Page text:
Women of Samburu walk up to 12 miles each day to get water that isn’t always sanitary. I know this fact is written all over the Samburu Project website, instagram, facebook, basically every form of social media you can think of, but I think for a lot of us this idea is difficult to grasp. 12 miles is insanely far to walk. That’s one mile shy of a half marathon, and people train for months at a time for those! I personally get winded on my 15-20 minute walk to class (a mile at most) so 12 miles sounds pretty unbearable. And these women are doing this almost daily. Think of all of the things we do instead of walking in a day. School, work, sports, leisure, everything. Without convenient access to water, Samburu women and children are denied almost all aspects of life we assume are inherent. Imagine not being able to attend school because you need to get some water. It sounds ridiculous but this is the unfortunate reality for millions around the world. The Samburu people need water to survive, however, they have no hope of advancing in the economic or educational world if they have to spend all of their time walking to water.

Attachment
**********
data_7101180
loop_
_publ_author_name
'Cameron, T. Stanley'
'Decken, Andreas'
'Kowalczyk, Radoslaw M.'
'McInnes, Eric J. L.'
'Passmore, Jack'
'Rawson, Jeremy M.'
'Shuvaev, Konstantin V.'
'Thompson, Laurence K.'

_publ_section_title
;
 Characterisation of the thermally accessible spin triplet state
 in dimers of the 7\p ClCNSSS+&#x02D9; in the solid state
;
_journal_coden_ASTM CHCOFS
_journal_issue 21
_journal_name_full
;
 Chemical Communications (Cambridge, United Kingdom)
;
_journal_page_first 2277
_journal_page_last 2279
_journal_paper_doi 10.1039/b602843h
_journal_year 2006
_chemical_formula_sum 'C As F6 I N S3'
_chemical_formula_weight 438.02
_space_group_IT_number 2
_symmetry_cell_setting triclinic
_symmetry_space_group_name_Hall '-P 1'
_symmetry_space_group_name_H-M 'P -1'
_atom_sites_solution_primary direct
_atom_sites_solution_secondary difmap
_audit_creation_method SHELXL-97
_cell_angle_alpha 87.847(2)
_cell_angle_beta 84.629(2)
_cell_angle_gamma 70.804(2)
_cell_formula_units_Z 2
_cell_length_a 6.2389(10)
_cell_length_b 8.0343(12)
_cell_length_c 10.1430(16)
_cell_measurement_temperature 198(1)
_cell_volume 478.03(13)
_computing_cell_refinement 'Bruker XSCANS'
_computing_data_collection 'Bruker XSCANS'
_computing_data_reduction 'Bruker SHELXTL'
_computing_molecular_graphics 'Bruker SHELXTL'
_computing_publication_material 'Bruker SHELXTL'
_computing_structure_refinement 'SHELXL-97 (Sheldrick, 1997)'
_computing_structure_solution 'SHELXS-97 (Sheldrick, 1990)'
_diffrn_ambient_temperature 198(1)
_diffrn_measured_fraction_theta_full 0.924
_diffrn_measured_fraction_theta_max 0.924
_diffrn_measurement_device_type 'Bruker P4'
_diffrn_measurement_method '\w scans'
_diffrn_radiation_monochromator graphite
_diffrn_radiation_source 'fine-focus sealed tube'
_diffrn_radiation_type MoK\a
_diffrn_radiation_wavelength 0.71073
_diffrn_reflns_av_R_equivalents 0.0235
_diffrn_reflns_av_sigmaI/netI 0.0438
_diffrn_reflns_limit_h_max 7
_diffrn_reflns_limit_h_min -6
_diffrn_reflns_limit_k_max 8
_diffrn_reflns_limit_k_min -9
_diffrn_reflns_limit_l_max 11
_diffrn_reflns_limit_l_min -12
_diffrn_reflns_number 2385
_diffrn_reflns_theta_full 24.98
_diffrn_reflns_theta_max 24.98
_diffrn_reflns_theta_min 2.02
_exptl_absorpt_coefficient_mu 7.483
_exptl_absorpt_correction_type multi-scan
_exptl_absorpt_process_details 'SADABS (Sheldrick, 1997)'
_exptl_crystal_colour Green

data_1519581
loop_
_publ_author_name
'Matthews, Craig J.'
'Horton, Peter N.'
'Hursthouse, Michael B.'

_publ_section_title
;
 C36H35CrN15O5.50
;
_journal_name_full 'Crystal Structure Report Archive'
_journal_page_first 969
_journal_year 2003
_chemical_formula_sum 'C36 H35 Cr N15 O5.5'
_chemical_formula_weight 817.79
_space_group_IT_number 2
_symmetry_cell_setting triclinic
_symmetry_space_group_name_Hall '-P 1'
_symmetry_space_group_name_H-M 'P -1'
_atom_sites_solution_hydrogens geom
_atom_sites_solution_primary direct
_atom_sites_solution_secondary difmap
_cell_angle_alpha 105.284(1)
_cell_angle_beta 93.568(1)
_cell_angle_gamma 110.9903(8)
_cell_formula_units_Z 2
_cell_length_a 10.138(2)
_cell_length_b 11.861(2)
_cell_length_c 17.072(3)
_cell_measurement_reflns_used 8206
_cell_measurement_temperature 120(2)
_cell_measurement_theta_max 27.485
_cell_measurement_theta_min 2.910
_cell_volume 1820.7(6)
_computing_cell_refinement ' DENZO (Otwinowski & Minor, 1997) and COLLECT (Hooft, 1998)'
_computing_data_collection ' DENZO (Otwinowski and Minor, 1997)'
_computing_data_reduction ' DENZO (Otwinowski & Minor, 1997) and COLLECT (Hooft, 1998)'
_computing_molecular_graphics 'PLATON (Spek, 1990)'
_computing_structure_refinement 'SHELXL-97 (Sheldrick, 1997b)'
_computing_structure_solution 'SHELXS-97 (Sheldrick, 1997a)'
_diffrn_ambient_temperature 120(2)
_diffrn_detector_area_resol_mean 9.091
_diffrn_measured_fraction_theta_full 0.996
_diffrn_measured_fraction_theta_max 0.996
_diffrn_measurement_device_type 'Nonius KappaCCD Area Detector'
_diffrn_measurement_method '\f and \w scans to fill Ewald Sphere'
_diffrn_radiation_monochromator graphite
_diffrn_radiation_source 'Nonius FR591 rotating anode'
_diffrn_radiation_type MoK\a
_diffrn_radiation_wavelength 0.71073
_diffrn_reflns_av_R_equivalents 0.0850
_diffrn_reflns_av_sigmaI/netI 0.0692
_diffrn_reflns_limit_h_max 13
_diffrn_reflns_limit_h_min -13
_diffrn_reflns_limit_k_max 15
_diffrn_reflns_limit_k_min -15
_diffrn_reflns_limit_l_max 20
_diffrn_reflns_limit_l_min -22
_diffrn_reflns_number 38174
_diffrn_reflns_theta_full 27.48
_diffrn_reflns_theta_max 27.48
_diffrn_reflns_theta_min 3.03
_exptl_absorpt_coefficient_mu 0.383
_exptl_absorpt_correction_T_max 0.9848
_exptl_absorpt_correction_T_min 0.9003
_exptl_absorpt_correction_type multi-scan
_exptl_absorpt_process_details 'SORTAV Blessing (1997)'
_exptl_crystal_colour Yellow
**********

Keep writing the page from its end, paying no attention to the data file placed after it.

Even worse, most of the water they consume is contaminated, leading to an entirely new set of problems. Water borne illnesses account for more the 3.4 million deaths per year, most of them children. In addition to the tragic loss of life, there is an economic loss. Parents may remove themselves from labor force to care for a sick child meaning they have less to provide the rest of the family. Most of these common illnesses are virtually obsolete in the developed world because of the infrastructure in place that sanitize and transport water. Some may suggest moving closer to where the water is, but for most that is not an option. Samburu land is their culture and leaving it would mean taking on an entirely new way of life. Wells allow for the Samburu people to nurture the growth of their culture and the health of their bodies, encouraging future prosperity for the people.